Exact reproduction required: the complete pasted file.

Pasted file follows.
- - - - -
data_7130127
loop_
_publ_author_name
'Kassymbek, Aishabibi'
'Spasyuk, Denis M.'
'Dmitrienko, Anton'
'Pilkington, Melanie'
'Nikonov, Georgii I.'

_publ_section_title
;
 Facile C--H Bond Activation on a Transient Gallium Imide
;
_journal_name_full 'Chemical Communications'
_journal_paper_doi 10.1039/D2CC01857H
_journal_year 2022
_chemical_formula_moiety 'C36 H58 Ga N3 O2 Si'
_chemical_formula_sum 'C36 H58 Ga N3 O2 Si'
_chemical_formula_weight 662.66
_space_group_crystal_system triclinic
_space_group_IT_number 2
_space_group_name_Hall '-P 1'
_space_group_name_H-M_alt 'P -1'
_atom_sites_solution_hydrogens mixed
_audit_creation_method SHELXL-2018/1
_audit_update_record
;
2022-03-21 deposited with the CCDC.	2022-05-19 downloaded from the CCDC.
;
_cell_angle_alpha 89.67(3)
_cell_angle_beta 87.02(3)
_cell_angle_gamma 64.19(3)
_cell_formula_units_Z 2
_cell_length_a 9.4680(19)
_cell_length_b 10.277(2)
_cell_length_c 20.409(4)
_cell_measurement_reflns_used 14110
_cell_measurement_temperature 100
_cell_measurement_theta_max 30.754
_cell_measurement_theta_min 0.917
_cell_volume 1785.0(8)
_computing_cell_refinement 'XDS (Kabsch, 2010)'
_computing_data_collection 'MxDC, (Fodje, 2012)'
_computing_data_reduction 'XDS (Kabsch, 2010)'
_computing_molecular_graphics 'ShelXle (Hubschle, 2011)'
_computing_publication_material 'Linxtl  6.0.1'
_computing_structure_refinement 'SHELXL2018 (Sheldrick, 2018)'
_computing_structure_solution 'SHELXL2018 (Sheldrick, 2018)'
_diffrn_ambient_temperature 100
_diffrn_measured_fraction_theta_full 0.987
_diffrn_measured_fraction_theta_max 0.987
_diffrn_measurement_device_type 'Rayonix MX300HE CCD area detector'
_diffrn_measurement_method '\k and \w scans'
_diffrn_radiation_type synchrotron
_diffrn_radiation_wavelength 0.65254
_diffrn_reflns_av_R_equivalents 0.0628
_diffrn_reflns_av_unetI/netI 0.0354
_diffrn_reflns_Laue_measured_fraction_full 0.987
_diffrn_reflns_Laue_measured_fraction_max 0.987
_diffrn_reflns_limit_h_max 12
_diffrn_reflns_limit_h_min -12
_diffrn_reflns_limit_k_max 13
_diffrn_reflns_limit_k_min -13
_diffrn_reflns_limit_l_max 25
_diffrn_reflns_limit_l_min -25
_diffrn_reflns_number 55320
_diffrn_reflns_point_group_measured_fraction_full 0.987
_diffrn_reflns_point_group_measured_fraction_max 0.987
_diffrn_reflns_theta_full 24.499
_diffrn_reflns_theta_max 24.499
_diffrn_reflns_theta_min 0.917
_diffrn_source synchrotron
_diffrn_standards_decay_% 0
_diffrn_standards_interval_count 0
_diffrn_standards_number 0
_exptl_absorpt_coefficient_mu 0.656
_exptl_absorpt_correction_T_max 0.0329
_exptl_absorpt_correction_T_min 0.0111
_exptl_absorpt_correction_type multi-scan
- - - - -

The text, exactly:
data_7130127
loop_
_publ_author_name
'Kassymbek, Aishabibi'
'Spasyuk, Denis M.'
'Dmitrienko, Anton'
'Pilkington, Melanie'
'Nikonov, Georgii I.'

_publ_section_title
;
 Facile C--H Bond Activation on a Transient Gallium Imide
;
_journal_name_full 'Chemical Communications'
_journal_paper_doi 10.1039/D2CC01857H
_journal_year 2022
_chemical_formula_moiety 'C36 H58 Ga N3 O2 Si'
_chemical_formula_sum 'C36 H58 Ga N3 O2 Si'
_chemical_formula_weight 662.66
_space_group_crystal_system triclinic
_space_group_IT_number 2
_space_group_name_Hall '-P 1'
_space_group_name_H-M_alt 'P -1'
_atom_sites_solution_hydrogens mixed
_audit_creation_method SHELXL-2018/1
_audit_update_record
;
2022-03-21 deposited with the CCDC.	2022-05-19 downloaded from the CCDC.
;
_cell_angle_alpha 89.67(3)
_cell_angle_beta 87.02(3)
_cell_angle_gamma 64.19(3)
_cell_formula_units_Z 2
_cell_length_a 9.4680(19)
_cell_length_b 10.277(2)
_cell_length_c 20.409(4)
_cell_measurement_reflns_used 14110
_cell_measurement_temperature 100
_cell_measurement_theta_max 30.754
_cell_measurement_theta_min 0.917
_cell_volume 1785.0(8)
_computing_cell_refinement 'XDS (Kabsch, 2010)'
_computing_data_collection 'MxDC, (Fodje, 2012)'
_computing_data_reduction 'XDS (Kabsch, 2010)'
_computing_molecular_graphics 'ShelXle (Hubschle, 2011)'
_computing_publication_material 'Linxtl  6.0.1'
_computing_structure_refinement 'SHELXL2018 (Sheldrick, 2018)'
_computing_structure_solution 'SHELXL2018 (Sheldrick, 2018)'
_diffrn_ambient_temperature 100
_diffrn_measured_fraction_theta_full 0.987
_diffrn_measured_fraction_theta_max 0.987
_diffrn_measurement_device_type 'Rayonix MX300HE CCD area detector'
_diffrn_measurement_method '\k and \w scans'
_diffrn_radiation_type synchrotron
_diffrn_radiation_wavelength 0.65254
_diffrn_reflns_av_R_equivalents 0.0628
_diffrn_reflns_av_unetI/netI 0.0354
_diffrn_reflns_Laue_measured_fraction_full 0.987
_diffrn_reflns_Laue_measured_fraction_max 0.987
_diffrn_reflns_limit_h_max 12
_diffrn_reflns_limit_h_min -12
_diffrn_reflns_limit_k_max 13
_diffrn_reflns_limit_k_min -13
_diffrn_reflns_limit_l_max 25
_diffrn_reflns_limit_l_min -25
_diffrn_reflns_number 55320
_diffrn_reflns_point_group_measured_fraction_full 0.987
_diffrn_reflns_point_group_measured_fraction_max 0.987
_diffrn_reflns_theta_full 24.499
_diffrn_reflns_theta_max 24.499
_diffrn_reflns_theta_min 0.917
_diffrn_source synchrotron
_diffrn_standards_decay_% 0
_diffrn_standards_interval_count 0
_diffrn_standards_number 0
_exptl_absorpt_coefficient_mu 0.656
_exptl_absorpt_correction_T_max 0.0329
_exptl_absorpt_correction_T_min 0.0111
_exptl_absorpt_correction_type multi-scan